That’s not a massive GPU — Nvidia’s GA102, for example, measures 628mm^2 and AMD’s Navi 21 measures 520mm^2 — but it’s also not small at all. AMD’s Navi 22 measures 335mm^2, and Nvidia’s GA104 is 393mm^2, so Xe HPG would be larger than AMD’s chip and similar in size to the GA104 — but made on a smaller manufacturing process. Still, putting it bluntly: Size matters.

This may be Intel’s first real dedicated GPU since the i740 back in the late 90s, but it has made many integrated solutions over the years, and it has spent the past several years building a bigger dedicated GPU team. Die size alone doesn’t determine performance, but it gives a good indication of how much stuff can be crammed into a design. A chip that’s around 400mm^2 in size suggests Intel intends to be competitive with at least the RTX 3070 and RX 6700 XT, which is perhaps higher than some were expecting.

(Image credit: Intel)

Besides the wafer shot, Intel also provided these two die shots for Xe HPG. These are clearly two different GPU dies, though they’re artistic renderings rather than actual die shots, but they do have some basis in reality.

The larger die has eight clusters in the center area that would correlate to the eight render slices. The memory interfaces are along the bottom edge and the bottom half of the left and right edges, and there are four 64-bit interfaces, for 256-bit total. Then there’s a bunch of other stuff that’s a bit more nebulous, for video encoding and decoding, display outputs, etc.

A 256-bit interface puts Intel’s Arc GPUs in an interesting position. That’s the same interface width as Nvidia’s GA104 (RTX 3060 Ti/3070/3070 Ti) and AMD’s Navi 21. Will Intel follow AMD’s lead and use 16Gbps or even 18Gbps memory, or will it opt for more conservative 14Gbps memory like Nvidia? So far the laptop parts appear to be going with 14Gbps, though the desktop A380 at least has 15.5Gbps and the mobile A770M bumps that to 16Gbps. We could see faster GDDR6 on the higher spec desktop parts as well.

The smaller die has two render slices, giving it just 128 Vector Engines. It also only has a 96-bit memory interface (the blocks in the lower-right edges of the chip), which could put it at a disadvantage relative to other cards. Then there’s the other ‘miscellaneous’ bits and pieces. Obviously, performance will be substantially lower than the bigger chip, and this would be more of an entry-level part.

While the smaller chip appears to be slower than all the current RTX 30-series GPUs, it does put Intel in an interesting position. The A380 checks in at a theoretical 5.0 TFLOPS, which means it ought to be able to compete with a GTX 1650 Super, with additional features like AV1 encoding/decoding support that no other GPU currently has. 6GB of VRAM also gives Intel a potential advantage, and on paper the A380 ought to land closer to the RX 6500 XT than the RX 6400.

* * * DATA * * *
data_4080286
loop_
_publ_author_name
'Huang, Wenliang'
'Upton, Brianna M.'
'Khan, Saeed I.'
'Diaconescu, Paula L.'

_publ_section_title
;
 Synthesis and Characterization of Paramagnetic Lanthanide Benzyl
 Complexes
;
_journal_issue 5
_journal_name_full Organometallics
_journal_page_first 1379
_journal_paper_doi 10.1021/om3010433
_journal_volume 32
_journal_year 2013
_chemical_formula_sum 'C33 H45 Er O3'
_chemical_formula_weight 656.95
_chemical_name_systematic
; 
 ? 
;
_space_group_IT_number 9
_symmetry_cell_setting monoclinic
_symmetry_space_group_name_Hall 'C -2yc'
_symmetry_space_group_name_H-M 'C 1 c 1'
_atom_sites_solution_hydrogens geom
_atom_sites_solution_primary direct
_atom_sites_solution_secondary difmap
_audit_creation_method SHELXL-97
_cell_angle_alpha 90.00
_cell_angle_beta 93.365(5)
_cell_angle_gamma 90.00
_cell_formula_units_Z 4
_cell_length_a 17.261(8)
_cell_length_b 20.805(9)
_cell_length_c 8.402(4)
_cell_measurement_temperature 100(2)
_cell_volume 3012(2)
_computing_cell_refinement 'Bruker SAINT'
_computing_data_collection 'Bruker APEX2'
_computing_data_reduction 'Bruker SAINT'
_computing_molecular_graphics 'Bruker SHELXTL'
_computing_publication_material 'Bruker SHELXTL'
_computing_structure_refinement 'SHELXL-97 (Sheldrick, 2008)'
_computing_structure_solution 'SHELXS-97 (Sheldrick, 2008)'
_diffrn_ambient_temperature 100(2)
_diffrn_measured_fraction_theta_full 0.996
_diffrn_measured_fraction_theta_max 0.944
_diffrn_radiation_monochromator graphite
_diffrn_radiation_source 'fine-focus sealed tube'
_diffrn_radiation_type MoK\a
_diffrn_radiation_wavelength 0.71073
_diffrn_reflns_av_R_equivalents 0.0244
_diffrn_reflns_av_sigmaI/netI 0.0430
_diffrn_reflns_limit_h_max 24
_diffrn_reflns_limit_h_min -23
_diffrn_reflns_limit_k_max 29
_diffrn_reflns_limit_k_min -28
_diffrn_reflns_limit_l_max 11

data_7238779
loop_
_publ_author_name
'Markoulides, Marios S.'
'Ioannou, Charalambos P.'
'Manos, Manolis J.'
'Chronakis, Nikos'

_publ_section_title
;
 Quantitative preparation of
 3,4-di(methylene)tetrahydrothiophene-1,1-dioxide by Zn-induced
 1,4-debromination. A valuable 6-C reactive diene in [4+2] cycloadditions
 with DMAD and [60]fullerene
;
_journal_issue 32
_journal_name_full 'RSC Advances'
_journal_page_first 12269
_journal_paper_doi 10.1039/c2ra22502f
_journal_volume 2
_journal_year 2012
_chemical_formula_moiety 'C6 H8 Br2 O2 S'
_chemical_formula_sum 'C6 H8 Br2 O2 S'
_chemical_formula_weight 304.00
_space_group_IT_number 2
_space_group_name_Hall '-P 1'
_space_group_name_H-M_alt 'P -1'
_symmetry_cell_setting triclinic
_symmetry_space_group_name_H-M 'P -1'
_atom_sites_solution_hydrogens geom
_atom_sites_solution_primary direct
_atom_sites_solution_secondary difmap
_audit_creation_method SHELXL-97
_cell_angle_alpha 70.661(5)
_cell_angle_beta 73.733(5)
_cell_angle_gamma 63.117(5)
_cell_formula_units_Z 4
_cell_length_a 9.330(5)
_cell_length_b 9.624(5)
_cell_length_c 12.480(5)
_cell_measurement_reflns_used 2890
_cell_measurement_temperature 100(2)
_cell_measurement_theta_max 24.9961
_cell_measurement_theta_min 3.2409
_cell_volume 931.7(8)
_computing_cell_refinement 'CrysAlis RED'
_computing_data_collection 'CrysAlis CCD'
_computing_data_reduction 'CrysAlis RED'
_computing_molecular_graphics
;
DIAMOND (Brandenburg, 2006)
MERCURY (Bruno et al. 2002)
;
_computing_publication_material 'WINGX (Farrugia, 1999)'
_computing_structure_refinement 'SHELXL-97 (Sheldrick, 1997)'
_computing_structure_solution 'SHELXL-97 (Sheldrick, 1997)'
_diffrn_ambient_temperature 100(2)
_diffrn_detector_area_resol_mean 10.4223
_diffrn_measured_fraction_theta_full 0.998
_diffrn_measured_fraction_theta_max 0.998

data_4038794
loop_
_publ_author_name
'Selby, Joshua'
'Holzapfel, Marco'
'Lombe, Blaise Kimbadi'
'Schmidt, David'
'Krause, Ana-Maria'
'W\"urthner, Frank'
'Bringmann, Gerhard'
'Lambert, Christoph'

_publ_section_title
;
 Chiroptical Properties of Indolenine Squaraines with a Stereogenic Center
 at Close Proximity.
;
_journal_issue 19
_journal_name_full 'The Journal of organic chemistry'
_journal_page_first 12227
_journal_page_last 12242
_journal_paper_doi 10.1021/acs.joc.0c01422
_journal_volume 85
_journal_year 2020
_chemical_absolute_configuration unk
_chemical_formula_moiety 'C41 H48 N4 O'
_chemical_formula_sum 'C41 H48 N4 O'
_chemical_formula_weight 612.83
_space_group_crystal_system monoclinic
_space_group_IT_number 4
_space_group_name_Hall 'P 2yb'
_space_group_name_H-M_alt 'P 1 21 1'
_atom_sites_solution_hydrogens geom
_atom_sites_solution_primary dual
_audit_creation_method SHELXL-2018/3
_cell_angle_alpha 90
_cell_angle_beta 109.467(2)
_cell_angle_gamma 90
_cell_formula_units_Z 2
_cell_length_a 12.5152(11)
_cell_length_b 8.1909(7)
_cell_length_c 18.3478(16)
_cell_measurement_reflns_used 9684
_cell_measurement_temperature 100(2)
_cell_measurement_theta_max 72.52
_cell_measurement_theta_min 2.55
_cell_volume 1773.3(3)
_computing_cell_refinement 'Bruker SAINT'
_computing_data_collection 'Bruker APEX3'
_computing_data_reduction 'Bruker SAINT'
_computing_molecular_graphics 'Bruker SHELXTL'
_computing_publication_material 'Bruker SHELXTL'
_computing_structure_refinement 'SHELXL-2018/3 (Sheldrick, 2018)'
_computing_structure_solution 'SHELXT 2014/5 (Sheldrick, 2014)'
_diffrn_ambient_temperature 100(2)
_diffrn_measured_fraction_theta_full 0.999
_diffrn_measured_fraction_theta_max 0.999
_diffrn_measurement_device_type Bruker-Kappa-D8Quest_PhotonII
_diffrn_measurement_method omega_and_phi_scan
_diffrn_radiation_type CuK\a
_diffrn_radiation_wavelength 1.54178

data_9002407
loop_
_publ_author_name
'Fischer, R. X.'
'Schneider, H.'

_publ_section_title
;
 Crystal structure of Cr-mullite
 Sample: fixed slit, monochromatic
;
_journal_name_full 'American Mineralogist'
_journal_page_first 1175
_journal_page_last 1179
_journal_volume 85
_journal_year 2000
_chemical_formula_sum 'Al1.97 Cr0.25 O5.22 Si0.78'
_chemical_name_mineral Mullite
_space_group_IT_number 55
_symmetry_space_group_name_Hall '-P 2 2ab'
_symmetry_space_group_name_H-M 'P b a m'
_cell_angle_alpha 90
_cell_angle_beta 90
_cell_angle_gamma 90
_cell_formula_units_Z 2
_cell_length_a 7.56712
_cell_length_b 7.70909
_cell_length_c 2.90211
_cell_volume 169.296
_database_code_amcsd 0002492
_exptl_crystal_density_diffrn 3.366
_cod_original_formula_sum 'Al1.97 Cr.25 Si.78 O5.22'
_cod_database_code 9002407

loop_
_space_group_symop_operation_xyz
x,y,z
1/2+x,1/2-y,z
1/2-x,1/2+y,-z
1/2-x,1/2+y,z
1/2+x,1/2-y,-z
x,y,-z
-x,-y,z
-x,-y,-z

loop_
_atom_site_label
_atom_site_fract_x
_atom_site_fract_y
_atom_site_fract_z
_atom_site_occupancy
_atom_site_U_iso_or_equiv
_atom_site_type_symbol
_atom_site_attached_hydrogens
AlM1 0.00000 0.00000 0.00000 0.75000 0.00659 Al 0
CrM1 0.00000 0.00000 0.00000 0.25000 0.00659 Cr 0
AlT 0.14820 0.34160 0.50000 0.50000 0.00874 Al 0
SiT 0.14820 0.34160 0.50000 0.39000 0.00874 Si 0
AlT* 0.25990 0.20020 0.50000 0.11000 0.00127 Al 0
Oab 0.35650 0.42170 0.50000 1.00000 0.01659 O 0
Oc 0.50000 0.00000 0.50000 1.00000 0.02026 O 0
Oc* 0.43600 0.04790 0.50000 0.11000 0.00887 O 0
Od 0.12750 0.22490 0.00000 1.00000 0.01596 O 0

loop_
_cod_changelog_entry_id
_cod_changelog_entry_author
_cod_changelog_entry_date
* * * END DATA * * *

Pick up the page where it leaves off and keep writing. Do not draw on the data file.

That’s not currently the case, according to Intel’s own benchmarks (see above), but perhaps further tuning of the drivers could give a solid boost to performance. We certainly hope so, but let’s not count those chickens before they hatch.

 Will Intel Arc Be Good at Mining Cryptocurrency? 

(Image credit: Intel)

This is potentially a non-issue at this stage, as the potential profits from cryptocurrency mining have dropped off substantially in recent months. Still, some people might want to know if Intel’s Arc GPUs can be used for mining. Publicly, Intel has said precisely nothing about mining potential and Xe Graphics. However, given the data center roots for Xe HP/HPC (machine learning, High-Performance Compute, etc.), Intel has certainly at least looked into the possibilities mining presents, and its Bonanza Mining chips are further proof Intel isn’t afraid of engaging with crypto miners. There’s also the above image (for the entire Intel Architecture Day presentation), with a physical Bitcoin and the text “Crypto Currencies.”

Generally speaking, Xe might work fine for mining, but the most popular algorithms for GPU mining (Ethash mostly, but also Octopus and Kawpow) have performance that’s predicated almost entirely on how much memory bandwidth a GPU has. For example, Intel’s fastest Arc GPUs will likely use 16GB (maybe 8GB) of GDDR6 with a 256-bit interface. That would yield similar bandwidth to AMD’s RX 6800/6800 XT/6900 XT as well as Nvidia’s RTX 3060 Ti/3070, which would, in turn, lead to performance of around 60-ish MH/s for Ethereum mining.

That’s realistically about where we’d expect the fastest Arc GPU to land, and that’s only if the software works properly on the card. At present, a 60 MH/s card doing Ethereum mining and drawing 150W of power would net miners a whopping… $0.88 per day, and likely $0.50 or less after accounting for electricity costs. And there’s the still-looming “The Merge” that will take Ethereum to proof of stake and kill off mining entirely, which would drop potential profits down to $0.40 per day at present.

Considering desktop Arc GPUs won’t even show up until Q3 2022 (in the US), and given the volatility of cryptocurrencies, it’s unlikely that mining performance has been an overarching concern for Intel during the design phase. If Intel had launched Arc in late 2021 or even early 2022, it might have mattered a bit, but the current crypto-climate suggests that, whatever the mining performance, it won’t really matter.

Arc Alchemist Launch Date and Future GPU Plans

(Image credit: Intel)